Earlier this week the Israeli-Arab actor and peace activist Juliano Mer Khamis, 52, was shot dead, presumably by Palestinian militants. The New York Times had a moving story about the funeral for Mer Khamis held on Wednesday, reporting that the Israeli government allowed his coffin to be taken briefly to the edge of a West Bank checkpoint. They made the gesture so his Palestinian supporters could pay their respects, as they were not permitted to go to his burial inside Israel.
For Julian Schnabel, the storm that followed the release of his new film, “Miral,” about a Palestinian woman who joins the first intifada, has not quite passed.
A week before the film debuted in late March, prominent Jewish groups criticized Schnabel, whose film was screened at the United Nations main hall. The American Jewish Committee, for instance, said that the film has “a clear political message, which portrays Israel in a highly negative light.”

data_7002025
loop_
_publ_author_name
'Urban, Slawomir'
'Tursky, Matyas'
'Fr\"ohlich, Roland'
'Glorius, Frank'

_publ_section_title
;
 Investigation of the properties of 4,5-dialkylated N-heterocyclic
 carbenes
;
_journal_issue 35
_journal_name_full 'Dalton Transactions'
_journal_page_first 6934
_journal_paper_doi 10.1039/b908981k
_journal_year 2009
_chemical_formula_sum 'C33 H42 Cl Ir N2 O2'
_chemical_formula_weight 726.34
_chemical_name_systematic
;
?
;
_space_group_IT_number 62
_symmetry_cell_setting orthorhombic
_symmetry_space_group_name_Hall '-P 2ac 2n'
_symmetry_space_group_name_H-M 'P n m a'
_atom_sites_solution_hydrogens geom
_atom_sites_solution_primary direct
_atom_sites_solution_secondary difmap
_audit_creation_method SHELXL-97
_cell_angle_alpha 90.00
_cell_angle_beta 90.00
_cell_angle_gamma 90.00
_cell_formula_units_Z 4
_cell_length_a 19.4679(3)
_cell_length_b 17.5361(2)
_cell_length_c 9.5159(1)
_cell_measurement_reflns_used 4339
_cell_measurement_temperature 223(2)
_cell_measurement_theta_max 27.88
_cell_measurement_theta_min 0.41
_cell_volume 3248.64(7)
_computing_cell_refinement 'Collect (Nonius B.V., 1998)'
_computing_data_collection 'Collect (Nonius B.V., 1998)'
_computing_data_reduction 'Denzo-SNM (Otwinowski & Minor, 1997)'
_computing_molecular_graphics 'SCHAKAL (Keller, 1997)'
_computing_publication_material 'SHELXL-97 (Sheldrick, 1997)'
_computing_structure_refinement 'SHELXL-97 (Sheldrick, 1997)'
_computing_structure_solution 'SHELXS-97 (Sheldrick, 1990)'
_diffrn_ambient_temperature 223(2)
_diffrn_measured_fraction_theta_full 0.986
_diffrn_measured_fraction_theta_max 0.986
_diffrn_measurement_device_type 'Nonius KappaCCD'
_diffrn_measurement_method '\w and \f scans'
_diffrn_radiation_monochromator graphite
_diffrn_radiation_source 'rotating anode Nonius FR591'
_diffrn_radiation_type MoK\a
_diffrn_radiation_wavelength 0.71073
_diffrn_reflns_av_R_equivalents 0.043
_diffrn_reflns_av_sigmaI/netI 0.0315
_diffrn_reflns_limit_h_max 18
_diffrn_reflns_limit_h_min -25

Ponderousness, more than anti-Israel bias, is problem with the film based on Palestinian novel.
Special To The Jewish Week
Let’s get the controversy out of the way immediately: Anyone who finds Julian Schnabel’s new film “Miral” to be any more pro-Palestinian or anti-Israeli than dozens of other recent films about Israel’s policies in the West Bank hasn’t been getting out much.